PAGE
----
- Pablo Boczkowski (Northwestern University) email
- Christopher Anderson (College of Staten Island - The City University of New York) email
This panel aims to overcome the relative lack of focus on materiality, artifacts, and technology in mainstream scholarship news production by drawing on concepts central to Science and Technology Studies (STS).
In most classic scholarship about journalism and most of the classic research about how the news is made, what it consists of, how it circulates in society, and what effects it has on politics and culture, most likely you will find an account of words, the people who wrote or said them, and the organizations they belonged to and interacted with. Virtually ignored, in the mainstream research tradition, are the transformations in the material conditions of news production, distribution, and reception of information that have marked the past few centuries of journalistic production.
This closed panel session, drawing on an edited book manuscript featuring some of the leading scholars in the field of journalism studies, attempts to overcome this relative lack of focus on materiality, artifacts, and technology in the realm of news production. In doing this, it aims to synthesize emerging research about the relationship between technology and news production, as well as push this research in new directions. Each of the papers in this panel discusses how the field of digital journalism studies relates to (a) traditional journalism scholarship in the pre-digital world (b) scholarship in other fields such as sociology, political communication, anthropology, cultural studies, and science and technology studies and perhaps most importantly and (c) what big ideas, findings, or concepts digital journalism research provides these external bodies of scholarship, rather than what it simply imports from them.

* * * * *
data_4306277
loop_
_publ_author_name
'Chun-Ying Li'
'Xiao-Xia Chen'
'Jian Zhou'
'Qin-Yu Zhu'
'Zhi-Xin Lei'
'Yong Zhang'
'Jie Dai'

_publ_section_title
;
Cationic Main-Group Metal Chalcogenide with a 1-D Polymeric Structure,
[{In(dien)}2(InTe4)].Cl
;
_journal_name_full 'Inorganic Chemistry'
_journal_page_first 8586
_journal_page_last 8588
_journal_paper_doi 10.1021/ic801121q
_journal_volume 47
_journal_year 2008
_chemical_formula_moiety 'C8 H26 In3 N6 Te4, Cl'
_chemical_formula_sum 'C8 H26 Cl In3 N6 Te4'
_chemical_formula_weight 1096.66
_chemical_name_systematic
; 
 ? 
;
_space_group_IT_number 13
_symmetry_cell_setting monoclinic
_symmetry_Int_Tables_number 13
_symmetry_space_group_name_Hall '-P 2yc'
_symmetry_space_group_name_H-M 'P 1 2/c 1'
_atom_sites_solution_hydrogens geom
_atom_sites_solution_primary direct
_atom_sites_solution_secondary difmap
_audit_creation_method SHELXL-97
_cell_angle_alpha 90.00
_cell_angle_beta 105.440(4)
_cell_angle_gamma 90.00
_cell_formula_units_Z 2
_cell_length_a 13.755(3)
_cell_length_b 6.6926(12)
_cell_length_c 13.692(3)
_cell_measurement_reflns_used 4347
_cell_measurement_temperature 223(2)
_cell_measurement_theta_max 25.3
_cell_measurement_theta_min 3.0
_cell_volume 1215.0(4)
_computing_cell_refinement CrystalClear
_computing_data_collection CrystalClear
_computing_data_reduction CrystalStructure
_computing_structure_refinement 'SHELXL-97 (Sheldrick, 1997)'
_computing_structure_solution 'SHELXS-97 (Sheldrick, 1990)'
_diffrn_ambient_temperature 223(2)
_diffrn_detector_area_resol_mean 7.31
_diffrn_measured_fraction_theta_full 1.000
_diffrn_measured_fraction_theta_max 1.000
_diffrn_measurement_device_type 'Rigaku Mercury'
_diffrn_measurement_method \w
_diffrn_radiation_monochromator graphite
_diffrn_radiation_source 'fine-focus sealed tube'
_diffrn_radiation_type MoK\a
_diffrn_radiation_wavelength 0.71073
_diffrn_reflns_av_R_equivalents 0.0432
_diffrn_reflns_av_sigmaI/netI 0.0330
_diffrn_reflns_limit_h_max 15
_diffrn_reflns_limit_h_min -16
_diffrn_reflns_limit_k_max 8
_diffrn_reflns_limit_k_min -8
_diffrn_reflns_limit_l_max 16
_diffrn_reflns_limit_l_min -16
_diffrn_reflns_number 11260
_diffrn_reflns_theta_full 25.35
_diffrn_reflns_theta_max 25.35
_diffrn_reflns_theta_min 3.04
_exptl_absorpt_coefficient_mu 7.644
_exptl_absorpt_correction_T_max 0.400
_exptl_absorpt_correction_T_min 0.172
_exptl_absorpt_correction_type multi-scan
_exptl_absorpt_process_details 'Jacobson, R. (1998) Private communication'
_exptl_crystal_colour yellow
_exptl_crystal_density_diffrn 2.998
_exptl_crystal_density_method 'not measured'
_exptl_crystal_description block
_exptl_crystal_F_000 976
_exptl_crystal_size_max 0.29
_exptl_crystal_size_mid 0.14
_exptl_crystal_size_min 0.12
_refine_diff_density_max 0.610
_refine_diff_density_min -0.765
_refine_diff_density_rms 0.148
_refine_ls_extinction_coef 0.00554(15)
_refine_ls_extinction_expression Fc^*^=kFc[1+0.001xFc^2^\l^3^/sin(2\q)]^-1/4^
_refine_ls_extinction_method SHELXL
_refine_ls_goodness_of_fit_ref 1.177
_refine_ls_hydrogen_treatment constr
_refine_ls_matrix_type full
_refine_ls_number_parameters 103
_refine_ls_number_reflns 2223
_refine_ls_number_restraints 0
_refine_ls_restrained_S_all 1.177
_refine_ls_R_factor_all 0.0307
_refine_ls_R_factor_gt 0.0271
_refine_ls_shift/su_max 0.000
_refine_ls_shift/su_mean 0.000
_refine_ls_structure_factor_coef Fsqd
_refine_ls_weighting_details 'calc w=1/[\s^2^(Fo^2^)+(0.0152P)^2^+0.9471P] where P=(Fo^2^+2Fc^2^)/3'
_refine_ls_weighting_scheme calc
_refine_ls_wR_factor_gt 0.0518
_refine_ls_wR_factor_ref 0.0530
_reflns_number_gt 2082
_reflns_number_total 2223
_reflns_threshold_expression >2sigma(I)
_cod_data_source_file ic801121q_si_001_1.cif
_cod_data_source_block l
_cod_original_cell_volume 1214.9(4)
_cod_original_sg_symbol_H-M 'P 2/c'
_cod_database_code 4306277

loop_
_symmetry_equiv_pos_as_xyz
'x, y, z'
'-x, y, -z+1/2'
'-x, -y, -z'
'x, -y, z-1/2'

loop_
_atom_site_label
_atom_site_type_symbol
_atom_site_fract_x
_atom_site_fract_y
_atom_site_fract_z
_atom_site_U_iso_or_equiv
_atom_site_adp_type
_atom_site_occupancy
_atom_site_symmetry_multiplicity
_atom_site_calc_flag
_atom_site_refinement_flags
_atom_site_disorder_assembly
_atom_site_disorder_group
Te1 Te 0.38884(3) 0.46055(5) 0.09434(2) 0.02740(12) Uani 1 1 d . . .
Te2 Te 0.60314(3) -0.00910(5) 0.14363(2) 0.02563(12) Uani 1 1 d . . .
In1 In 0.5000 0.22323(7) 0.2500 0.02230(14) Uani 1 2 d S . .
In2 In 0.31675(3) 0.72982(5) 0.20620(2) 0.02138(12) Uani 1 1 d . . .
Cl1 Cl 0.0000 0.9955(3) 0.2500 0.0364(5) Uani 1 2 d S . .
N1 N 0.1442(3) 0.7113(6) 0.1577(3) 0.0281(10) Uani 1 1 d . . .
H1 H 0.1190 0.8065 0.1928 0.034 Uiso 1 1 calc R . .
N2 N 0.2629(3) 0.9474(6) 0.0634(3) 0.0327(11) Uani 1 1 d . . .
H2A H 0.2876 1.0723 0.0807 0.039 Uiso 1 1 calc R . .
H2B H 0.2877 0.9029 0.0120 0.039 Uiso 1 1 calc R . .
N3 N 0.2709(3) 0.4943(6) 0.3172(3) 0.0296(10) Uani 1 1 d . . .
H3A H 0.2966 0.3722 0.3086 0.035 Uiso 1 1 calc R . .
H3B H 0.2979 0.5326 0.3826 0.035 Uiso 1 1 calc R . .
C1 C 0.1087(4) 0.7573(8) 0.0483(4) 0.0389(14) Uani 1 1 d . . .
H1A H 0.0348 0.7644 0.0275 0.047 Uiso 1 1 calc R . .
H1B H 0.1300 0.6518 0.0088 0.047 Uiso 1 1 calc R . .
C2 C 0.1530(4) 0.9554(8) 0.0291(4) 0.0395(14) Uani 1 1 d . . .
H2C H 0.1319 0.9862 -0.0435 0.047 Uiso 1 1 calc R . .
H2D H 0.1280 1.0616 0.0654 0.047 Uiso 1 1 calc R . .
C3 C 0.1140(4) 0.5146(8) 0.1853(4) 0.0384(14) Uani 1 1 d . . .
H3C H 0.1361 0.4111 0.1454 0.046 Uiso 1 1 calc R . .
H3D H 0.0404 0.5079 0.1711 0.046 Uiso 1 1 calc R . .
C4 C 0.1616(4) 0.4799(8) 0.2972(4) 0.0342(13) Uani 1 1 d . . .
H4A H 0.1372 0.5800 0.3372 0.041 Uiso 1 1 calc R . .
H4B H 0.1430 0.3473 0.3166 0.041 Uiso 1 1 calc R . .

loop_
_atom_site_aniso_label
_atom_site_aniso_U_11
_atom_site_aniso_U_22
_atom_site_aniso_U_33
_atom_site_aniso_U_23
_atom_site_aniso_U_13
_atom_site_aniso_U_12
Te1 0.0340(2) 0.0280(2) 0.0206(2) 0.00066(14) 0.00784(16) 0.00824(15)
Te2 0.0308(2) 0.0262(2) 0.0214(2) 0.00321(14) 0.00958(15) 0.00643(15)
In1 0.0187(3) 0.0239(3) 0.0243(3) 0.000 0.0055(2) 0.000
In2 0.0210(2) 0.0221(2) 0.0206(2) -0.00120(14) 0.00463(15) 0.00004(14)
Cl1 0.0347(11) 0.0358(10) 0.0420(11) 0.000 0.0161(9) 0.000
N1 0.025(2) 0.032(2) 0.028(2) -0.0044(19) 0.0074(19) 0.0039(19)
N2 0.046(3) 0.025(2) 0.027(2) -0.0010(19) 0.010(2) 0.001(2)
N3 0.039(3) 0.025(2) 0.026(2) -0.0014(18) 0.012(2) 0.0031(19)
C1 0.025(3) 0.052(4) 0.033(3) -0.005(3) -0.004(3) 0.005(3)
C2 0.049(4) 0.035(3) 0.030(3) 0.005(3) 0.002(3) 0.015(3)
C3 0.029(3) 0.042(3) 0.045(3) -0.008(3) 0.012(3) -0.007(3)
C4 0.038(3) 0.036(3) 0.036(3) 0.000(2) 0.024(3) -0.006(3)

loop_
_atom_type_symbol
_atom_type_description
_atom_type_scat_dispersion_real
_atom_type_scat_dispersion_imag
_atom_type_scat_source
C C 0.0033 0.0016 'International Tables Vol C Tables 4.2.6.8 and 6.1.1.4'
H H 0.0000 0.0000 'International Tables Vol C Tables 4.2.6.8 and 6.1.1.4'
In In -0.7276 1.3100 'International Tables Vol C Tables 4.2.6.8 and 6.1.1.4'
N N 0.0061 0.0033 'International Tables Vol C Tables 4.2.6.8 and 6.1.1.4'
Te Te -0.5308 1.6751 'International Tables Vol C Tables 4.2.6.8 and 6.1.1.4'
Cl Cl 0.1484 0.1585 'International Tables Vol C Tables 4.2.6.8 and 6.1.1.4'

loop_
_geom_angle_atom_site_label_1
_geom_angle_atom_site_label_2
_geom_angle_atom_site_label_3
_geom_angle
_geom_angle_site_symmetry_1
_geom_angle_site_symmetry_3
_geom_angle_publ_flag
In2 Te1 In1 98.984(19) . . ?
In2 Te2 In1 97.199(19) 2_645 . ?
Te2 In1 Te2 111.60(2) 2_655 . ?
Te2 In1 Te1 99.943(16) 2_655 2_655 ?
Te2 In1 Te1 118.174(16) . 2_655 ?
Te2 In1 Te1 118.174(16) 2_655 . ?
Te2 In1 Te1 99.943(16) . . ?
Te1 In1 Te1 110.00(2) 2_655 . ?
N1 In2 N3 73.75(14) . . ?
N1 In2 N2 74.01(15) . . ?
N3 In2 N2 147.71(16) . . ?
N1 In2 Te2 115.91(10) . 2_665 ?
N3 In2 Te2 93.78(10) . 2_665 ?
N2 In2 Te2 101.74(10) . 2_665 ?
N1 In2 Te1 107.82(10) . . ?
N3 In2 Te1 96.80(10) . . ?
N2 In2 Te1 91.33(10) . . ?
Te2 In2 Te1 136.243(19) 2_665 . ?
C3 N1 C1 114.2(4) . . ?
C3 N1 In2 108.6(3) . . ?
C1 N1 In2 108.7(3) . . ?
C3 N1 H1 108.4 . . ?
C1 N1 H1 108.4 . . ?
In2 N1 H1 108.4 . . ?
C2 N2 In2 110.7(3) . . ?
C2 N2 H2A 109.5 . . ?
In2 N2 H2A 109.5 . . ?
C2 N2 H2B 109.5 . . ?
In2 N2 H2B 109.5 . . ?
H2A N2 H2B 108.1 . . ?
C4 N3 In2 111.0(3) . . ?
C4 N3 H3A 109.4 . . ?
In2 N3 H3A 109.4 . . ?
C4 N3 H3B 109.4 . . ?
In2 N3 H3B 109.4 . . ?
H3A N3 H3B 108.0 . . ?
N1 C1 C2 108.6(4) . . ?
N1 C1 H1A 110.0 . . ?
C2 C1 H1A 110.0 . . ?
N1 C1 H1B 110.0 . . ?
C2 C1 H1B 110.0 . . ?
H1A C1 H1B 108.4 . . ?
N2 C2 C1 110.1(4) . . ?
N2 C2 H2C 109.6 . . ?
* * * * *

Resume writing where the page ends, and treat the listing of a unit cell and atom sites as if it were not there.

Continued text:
This track is closed to new paper proposals.
A manifesto of failure for digital journalism
This presentation argues for the need to pay attention to failure in the study of digital journalism. Scholarship has focused on success over failure; and on innovation over resistance to change. Such an emphasis may render actual practices invisible, constituting an epistemological blind spot.